The Council ofEurope has named the Museum of Liverpool,“European Museum of the Year for 2013“. Located at the UNESCO World Heritage Site between the Albert Dock and the Pier Head, and next to a row of prominent historic buildings dubbed ‘The Three Graces’ the museum building is conceived as inclined or elevated platforms, gradually forming a sculptural structure.
Fully accessible it will contribute to the public promenade flow along the Docks. Situated at the Pier Head, the museum will be visible from both the river and the city. The nexus of the building, the central staircase is crucial to the museum, and during the design process it was studied thoroughly in sketches, 3-D renders, and in physical models.
The atrium serves as a public ‘living room’ as well as entrance lobby, providing connection to the exhibition spaces which are dispersed around it. The new Museum of Liverpool ambitions to become the World’s leading city history museum, showcasing social history and popular culture and will look at Britain and the world through the eyes of Liverpool.
It is estimated that the new museum will attract at least 750,000 visitors on a yearly basis, and that Liverpool, with the Museum as a symbol of the Liverpool’s ongoing regeneration, will be elevated into the front rank of European tourist destinations, as well as providing a brilliant place for local families to find out about their own history.
’This is one of the largest and most prestigious projects in 3XN’s 25 year history. The Museum’s design is a result of a very rigorous process, where it was of utmost priority to listen to the city inhabitants, learn the city’s history and understand the potential of the historical site that the Museum now sits upon.’
The result is a dynamic low-rise structure which enters into a respectful dialogue with the harbour promenade’s taller historical buildings. This interaction facilitates a modern and lively urban space. The design is reminiscent of the trading ships which at one time dominated the harbour, while the façade’s relief pattern puts forward a new interpretation of the historical architectural detail in the ‘Three Graces.’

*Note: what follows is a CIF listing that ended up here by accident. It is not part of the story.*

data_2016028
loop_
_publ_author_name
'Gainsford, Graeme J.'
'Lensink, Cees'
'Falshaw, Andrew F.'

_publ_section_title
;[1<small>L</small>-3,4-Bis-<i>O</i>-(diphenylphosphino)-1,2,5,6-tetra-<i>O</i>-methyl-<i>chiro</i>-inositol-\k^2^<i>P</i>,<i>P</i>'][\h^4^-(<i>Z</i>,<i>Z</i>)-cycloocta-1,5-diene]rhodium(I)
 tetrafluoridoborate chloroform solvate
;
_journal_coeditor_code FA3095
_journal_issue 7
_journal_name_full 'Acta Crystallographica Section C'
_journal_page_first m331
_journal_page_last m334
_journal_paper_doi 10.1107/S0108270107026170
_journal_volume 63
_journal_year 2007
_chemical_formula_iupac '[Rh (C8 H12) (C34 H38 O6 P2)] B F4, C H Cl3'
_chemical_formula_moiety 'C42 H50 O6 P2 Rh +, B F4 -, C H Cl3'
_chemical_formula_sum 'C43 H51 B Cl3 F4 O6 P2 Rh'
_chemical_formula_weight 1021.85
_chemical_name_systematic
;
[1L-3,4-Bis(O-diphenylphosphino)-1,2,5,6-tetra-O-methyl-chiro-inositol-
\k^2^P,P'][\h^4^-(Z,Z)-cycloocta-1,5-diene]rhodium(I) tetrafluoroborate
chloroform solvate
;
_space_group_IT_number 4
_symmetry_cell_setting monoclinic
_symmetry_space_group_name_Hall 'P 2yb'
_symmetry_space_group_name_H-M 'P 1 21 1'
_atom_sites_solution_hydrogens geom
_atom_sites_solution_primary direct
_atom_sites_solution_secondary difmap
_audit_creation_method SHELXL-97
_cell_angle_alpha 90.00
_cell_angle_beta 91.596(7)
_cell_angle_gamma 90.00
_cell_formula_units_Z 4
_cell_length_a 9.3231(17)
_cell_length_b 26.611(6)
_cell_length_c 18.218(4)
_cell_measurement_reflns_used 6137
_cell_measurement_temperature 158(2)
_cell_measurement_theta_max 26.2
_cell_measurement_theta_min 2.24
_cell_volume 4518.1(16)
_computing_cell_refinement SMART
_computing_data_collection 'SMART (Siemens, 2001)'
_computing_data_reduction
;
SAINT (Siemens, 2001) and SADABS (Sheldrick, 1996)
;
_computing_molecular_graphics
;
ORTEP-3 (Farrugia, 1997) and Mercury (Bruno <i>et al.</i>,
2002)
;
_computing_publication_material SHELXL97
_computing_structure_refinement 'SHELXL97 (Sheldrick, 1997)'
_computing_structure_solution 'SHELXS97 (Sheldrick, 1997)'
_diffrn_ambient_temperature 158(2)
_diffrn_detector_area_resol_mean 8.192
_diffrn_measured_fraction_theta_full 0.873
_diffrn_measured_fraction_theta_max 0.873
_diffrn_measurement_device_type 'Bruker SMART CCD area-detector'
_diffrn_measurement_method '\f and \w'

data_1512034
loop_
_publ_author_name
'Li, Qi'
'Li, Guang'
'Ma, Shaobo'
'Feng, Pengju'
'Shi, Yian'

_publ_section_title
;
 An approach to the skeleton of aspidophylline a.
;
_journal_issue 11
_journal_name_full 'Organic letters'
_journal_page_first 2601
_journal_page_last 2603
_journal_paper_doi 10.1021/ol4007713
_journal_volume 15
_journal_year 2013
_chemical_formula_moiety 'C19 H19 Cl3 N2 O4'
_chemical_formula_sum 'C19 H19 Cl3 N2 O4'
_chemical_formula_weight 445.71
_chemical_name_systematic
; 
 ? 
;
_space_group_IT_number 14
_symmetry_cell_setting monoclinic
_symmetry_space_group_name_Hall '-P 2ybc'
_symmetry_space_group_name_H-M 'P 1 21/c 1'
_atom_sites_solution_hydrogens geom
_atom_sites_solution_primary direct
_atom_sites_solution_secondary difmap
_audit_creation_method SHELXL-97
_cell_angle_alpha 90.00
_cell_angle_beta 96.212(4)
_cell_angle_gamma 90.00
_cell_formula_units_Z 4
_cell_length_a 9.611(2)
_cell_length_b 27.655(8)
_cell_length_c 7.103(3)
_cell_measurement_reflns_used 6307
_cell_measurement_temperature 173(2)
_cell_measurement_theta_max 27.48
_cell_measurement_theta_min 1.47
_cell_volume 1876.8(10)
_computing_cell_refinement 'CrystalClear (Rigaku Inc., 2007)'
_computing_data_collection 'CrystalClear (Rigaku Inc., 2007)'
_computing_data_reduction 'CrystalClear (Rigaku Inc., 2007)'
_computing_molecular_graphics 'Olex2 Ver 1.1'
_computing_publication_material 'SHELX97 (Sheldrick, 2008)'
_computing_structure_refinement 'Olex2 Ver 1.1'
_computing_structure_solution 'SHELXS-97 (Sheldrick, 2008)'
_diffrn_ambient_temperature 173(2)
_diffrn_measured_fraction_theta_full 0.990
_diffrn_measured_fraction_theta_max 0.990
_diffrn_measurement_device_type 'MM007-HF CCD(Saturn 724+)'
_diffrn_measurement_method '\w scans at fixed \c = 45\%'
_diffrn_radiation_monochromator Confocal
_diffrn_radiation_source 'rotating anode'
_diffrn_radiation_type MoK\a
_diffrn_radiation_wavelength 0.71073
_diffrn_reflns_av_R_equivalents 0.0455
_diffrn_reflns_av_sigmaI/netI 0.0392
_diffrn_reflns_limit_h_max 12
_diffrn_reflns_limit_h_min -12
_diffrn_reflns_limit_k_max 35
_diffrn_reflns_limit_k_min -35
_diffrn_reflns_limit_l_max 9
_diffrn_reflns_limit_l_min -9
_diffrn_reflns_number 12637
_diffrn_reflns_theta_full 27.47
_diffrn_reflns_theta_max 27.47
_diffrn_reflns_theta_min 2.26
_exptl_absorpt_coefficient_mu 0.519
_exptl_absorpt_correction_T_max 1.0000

The enormous gabled windows open up towards the City and the Harbour, and therefore symbolically draw history into the Museum, while at the same time allow the curious to look in.
The Museum lies along the Mersey River in the center of Liverpool, and will function as a nexus, in that it physically connects the Harbour promenade with the Albert Dock, which today contains restaurants, museums and boutiques. The outdoor areas around the Museum offer seating with views to the water adding to the dynamic urban environment and serving as a meeting point for locals and visitors alike.
The theme is carried through into the Museum of Liverpool’s central atrium, with its sculptural sweeping staircase leading up to the galleries further encouraging social interaction. All of these functions result in Kim Herforth Nielsen choosing to describe the Museum as a structure that unites Liverpool.
‘The museum connects the city together on many levels – physically, socially and architecturally. The idea of creating a Museum as a nexus in both physical and symbolic expression has been central from the start. I am very satisfied to see that this ideal is carried out to the full in the completed structure.’
Location: Liverpool, England
Project Team:Kim Herforth Nielsen, Bo Boje Larsen, Thomas Käszner, Michael Kruse, Per Damgaard-Sørensen, Kim Christiansen, Martin Musiatowicz, Melanie Zirn, Erik Frehr Hansen, Morten Mygind, Trine Dalgaard, Malene Knudsen, Thomas Kranz, Jørgen Søndermark, Rikke Zachariasen, Pia Hallstrup, Anne-Mette Hansen, Heidi Daggry, Helge Arno, Carsten Olsen, Dan Hinge, Dan Thirstrup, Erik Frehr Hansen, Marianne Els, Jacob G. Nielsen, Jens Martin Højrup, Esben Trier Nielsen, Christian Engbirk, Mogens Brun Jepsen, Klaus Purup
Engineer: Buro Happold
Landscape Architects:Schønherr KS
Area: 13,000 sqm
Budget: £65 millon
Client: National Museums Liverpool